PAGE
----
Thursday, June 21, 2007

Credulous unbelievers

(Posted on behalf of Steve Hays.)

The following is an excerpt from a review by Sam Schulman on Christopher Hitchens' God Is Not Great.

At heart Hitchens is an unrelieved misanthrope. And, to his credit, he does exhibit a deeper familiarity with human depravity than any of our other anti-religionist authors, whose faith in the perfectibility of mankind is almost comically touching. The question, given his root-and-branch misanthropy, is where on earth he derives his conviction that mankind would be better off without religion.

The answer would seem to be: nowhere. Take, for instance, the phenomenon of sexual repression, which Hitchens blames on religion and regards (it goes without saying) as an unmitigated evil. But sexual repression, in one form or another, has characterized every human community in history, and always will. Religion can be a highly efficient means of enforcing sexual repression; but if it did not exist, some other means would have been found to impose limitations on the expression of human sexuality.

What, then, does Hitchens wish to put in place of religion? He calls for a new Enlightenment, and proposes that we realize its promise by imitating the Socratic method of rational thinking—a suggestion that compels him to engage in some fancy footwork in order to deny there was anything supernatural in Socrates’ insistence that he had a daimon, an inner voice, that enabled him to distinguish good from evil. But this recommendation falls into the same morass as Hitchens’s urging of Shakespeare and Tolstoy over the Bible as teachers of morality. In each case the point is not only anachronistic but odd, given that none of these sages, let alone the Enlightenment itself, is remotely conceivable apart from the religious civilization out of which they all sprang..

There is worse to come. Hitchens is what Hazlitt would call a “good hater.” He hates the idea of the fall of man. He hates the doctrine of atonement and sacrifice. He hates the notion of eternal punishment: “ordinary conscience will do, without any heavenly wrath behind it.” He hates the proscription of masturbation and the prescription of circumcision. Most of all, it emerges, he hates Hanukkah.

Why Hanukkah? It is not just the fact that, in America, the Jews borrowed “shamelessly from Christians in the pathetic hope of a celebration that coincides with Christmas,” a holiday that is itself an “annexation . . . of a pagan Northland solstice.” It is the underlying meaning of the events that Hanukkah memorializes: namely, the success of the Maccabean revolt against the heretical Jewish Hellenizers in the 2nd century b.c.e. For, as Hitchens reads it, that victory—won by a hair—allowed Jewish monotheism to survive, and thereby “eventually to lead to Christianity (yet another Jewish heresy) and thus ineluctably to the birth of Islam. We could,” he laments, “have been spared the whole thing.”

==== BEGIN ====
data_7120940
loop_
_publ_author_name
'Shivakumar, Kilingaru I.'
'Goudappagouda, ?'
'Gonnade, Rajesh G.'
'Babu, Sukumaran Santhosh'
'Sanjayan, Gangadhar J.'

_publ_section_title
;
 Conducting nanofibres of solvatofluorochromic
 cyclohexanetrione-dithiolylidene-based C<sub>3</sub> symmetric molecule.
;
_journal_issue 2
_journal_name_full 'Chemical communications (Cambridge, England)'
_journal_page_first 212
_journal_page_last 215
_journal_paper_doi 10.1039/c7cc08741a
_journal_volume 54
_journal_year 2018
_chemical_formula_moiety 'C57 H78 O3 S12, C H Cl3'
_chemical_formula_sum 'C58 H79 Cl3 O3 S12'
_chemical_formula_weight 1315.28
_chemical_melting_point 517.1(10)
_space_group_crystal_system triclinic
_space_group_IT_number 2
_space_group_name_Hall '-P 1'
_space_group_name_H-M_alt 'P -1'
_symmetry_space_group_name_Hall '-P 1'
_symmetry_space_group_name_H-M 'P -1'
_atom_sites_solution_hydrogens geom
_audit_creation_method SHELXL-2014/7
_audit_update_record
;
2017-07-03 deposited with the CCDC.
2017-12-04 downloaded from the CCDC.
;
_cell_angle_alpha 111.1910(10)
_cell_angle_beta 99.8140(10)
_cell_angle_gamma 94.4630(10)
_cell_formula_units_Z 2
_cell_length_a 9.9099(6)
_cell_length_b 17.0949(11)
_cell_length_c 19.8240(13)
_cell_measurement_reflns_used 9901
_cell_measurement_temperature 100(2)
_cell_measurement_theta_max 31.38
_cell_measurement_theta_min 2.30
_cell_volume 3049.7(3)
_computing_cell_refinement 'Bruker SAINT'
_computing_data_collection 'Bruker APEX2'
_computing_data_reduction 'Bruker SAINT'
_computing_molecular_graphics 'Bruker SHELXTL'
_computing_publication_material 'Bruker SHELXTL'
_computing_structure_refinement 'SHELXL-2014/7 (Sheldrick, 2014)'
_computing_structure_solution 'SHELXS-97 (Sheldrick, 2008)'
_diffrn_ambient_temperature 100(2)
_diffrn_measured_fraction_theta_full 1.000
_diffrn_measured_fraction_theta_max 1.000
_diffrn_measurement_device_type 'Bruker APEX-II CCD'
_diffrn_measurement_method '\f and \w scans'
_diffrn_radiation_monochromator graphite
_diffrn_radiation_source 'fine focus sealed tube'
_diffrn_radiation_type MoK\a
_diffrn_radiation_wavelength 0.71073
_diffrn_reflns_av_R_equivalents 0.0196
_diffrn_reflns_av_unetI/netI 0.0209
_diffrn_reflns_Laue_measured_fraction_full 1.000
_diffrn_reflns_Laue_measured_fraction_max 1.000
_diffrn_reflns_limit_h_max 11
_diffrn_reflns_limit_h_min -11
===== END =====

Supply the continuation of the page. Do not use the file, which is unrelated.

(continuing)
This stroke of counterhistory has been heavily prettified in the details. On the one hand, as Hitchens tells it, there were the Hellenized Jews of Palestine—suave, cosmopolitan, athletic, well educated, yearning to enjoy the finer things in life as represented by their Greek overlords. On the other hand, there were the religious fundamentalists of the day, the Jewish reactionaries seeking only to proscribe and to prescribe. In Hitchens’s reconstruction, the Maccabean revolt sounds like nothing so much as the struggle between “aesthetes” and “hearties” in the Oxford of Evelyn Waugh’s Brideshead Revisited.

But the Maccabean wars were not like that. The Greeks were not fighting for the mellow and the metro- sexual. They aimed to pour hogs’ blood over the altar, erect statues of Jove in the sanctuary, eradicate Jewish identity itself. Had the Maccabees failed, there would have been a victory not of secular humanism over religious fundamentalism but of the pitiless Olympian gods—and their Egyptian co-deities—over monotheism and the complexities of ethical life.

Hitchens’s yearning for a world purified of Jews (and therefore of Christians and Muslims) may remind some of Nietzsche. The comparison is unfair, but inevitable. Hitchens’s sketch of a new Enlightenment posits not a world of supermen but only a mild utopia, populated by men in togas discoursing eternally on the eternal verities, a world like the one painted by the Victorian romanticist Lawrence Alma-Tadema, or envisioned by Oscar Wilde in his gullible, amateurish tract The Soul of Man under Socialism. But that is just the trouble. Shorn of the culture we have, a culture nurtured and preserved by monotheistic religion, his proffered utopia amounts to just another invitation to barbarism. Hitchens here shows himself to be more credulous and sentimental—and much more insidious—than any of the religious mythmakers he so earnestly despises.